New York ranks 8th among the 50 states that altogether have 120,000 possible sites releasing potentially carcinogenic PFA class chemicals used in everything from cooking pans to firefighter foam, advocates said Tuesday.
Suffolk has 286 sites on an interactive map created by the Public Employees for Environmental Responsibility, said Adrienne Esposito, executive director of Citizens Campaign for the Environment, a Farmingdale nonprofit.
The Public Employees group, a Silver Spring, Maryland-based nonprofit trying to improve worker safeguards, sued the U.S. Environmental Protection Agency after it failed to release either its data on per- and polyfluoroalkyl substances (PFAS) or its own map — despite promises to do so, said the group’s director of science policy, Kayla Bennett.
The EPA had no immediate comment.
Citing the map, Esposito, who joined Bennett on a conference call with reporters, said Nassau has 159 sites, for a Long Island total of 445 of potential spots where PFAS may have been used or are being used, possibly polluting the air and even the drinking water.
Bennett and Esposito both stressed that all those dots on the map, released last month, were not confirmed sources of PFA pollution, but only potential sites. Yet the real total may be even higher.
"Just because there’s a dot on the map it doesn’t mean it definitely has PFAS, but we believe this map is actually a vast underestimate," Bennett said.
Nassau's list was dominated by electronics firms, with 41 sites, and 21 metal coaters, Esposito said. PFAS had been a boon to cookware makers using it to make non-stick pots and pans.
Suffolk’s list was led by 68 electronics enterprises and 54 waste management firms, Esposito said. The county also is home to the former Calverton naval weapons plant where Suffolk health officials say perfluorinated compounds were found in nearly 15% of nearby private drinking wells; the Navy said no sample exceeded federal health advisory levels.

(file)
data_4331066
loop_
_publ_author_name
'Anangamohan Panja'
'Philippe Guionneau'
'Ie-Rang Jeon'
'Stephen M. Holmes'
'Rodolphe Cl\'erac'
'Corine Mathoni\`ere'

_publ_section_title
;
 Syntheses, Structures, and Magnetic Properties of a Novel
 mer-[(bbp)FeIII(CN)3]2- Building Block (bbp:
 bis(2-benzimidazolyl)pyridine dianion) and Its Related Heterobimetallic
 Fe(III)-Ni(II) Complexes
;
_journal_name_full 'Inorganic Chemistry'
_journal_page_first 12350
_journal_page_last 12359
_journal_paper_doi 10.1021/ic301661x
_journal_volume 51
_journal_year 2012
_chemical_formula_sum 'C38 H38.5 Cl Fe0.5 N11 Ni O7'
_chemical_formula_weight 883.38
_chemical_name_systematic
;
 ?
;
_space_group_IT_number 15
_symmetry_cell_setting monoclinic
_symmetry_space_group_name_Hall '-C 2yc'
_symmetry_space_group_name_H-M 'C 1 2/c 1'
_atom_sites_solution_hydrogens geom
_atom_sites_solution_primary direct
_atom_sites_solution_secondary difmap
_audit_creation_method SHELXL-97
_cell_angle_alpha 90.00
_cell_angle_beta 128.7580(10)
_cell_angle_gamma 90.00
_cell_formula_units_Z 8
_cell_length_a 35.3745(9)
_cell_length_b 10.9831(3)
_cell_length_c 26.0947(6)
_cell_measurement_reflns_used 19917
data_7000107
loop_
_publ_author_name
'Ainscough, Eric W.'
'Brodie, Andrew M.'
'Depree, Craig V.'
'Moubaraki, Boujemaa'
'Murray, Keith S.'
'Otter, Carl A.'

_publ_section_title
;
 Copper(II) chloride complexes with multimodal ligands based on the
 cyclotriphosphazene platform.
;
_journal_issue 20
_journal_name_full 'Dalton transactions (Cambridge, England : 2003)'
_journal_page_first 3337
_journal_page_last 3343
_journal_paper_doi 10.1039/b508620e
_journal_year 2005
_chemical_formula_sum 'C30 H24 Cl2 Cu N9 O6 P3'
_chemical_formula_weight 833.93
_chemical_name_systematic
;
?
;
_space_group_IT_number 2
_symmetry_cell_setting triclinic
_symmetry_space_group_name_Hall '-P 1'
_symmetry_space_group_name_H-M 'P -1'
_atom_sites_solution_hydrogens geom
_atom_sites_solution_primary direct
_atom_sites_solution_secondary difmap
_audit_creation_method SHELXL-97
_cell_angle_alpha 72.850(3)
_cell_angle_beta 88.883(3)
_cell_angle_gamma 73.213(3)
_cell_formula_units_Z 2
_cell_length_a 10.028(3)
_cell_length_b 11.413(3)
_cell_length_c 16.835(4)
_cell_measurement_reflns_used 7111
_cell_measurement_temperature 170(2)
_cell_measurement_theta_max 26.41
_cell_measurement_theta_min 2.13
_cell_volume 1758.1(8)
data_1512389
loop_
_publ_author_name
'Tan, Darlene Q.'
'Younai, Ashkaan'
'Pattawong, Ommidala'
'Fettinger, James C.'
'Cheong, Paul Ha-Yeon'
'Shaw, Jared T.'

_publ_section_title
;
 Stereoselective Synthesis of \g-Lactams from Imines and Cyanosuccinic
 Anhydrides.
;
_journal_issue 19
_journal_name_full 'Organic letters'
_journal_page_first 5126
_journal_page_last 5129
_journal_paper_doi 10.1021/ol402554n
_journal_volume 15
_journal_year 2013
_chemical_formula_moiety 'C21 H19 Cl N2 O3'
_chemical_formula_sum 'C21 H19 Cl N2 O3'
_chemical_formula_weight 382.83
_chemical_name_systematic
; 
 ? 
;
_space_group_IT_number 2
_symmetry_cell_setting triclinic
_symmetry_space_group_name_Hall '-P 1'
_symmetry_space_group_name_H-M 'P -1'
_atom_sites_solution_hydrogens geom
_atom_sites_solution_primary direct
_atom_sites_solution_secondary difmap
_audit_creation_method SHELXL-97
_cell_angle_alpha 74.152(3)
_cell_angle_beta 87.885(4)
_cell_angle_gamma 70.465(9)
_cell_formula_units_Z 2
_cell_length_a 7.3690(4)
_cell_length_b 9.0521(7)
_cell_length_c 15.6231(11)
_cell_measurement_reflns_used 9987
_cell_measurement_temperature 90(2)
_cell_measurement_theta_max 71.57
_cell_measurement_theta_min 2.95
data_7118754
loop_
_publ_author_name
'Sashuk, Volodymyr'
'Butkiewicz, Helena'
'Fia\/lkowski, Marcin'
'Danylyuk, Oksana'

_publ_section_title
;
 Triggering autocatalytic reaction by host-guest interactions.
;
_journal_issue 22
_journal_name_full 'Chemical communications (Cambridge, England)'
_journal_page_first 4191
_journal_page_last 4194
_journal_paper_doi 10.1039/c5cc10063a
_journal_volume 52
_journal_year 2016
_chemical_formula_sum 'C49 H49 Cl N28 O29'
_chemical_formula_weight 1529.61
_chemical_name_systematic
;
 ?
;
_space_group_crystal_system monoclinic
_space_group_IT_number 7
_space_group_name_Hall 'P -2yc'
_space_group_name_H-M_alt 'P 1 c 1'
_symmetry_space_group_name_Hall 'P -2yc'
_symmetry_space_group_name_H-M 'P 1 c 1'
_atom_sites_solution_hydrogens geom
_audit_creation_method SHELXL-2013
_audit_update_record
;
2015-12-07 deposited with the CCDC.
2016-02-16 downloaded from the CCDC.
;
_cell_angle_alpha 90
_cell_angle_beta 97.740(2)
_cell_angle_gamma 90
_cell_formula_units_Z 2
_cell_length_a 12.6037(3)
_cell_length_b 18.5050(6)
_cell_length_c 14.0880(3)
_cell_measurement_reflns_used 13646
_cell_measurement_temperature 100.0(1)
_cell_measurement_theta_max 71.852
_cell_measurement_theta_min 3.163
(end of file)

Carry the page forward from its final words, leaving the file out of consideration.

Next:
New York State’s total of 3,500 potential sites where PFAS might have been used in manufacturing, incinerated, discharged into often nearby tributaries, lakes and other bodies of water, works out to 2.92% of the total number of sites around the nation.
Suffolk has some existing Superfund sites including Westhampton’s Francis S. Gabreski Airport and Suffolk County’s Fire Academy in Yaphank.
Esposito and Bennett both targeted their criticisms at the EPA, saying its inaction and slow-walking the release of stricter regulations to halt the contamination was forcing New York, along with Massachusetts, California, Maine, for instance, to enact their own measures.
As remedies, the science policy director called on the EPA to abandon plans to spend decades individually examining possible harm caused by the myriad varieties of PFAS, and instead regulate them as one class.
Following Europe’s approach, any continuing use could be limited to essential purposes, such as medical or firefighting equipment until better options are found, Bennett said.
Esposito urged New York Gov. Kathy Hochul to sign bills enacted this year by the legislature requiring every state water supplier "to test for 40 emerging contaminants, including dozens of PFAS chemicals."
The governor's office had no immediate comment. The state DEC, by email, said it had begun similar surveys five years ago and already melded the new map into its "statewide, science-based investigations underway to safeguard public health and rapidly respond whenever these emerging contaminants are detected in a water supply."
While some states, such as California set lower, and thus stricter standards for their tests, the DEC said New York's gauge of 10 parts per trillion is much lower "than the current federal drinking water health advisory level" of 70 parts per trillion.
The map lists Colorado as having the highest number of possible sites, 21,000, with California second with 13,000, Oklahoma at 11,900 and Texas fourth with around 6,500.
Below New York were Florida at 3,000 and Louisiana at 2,900.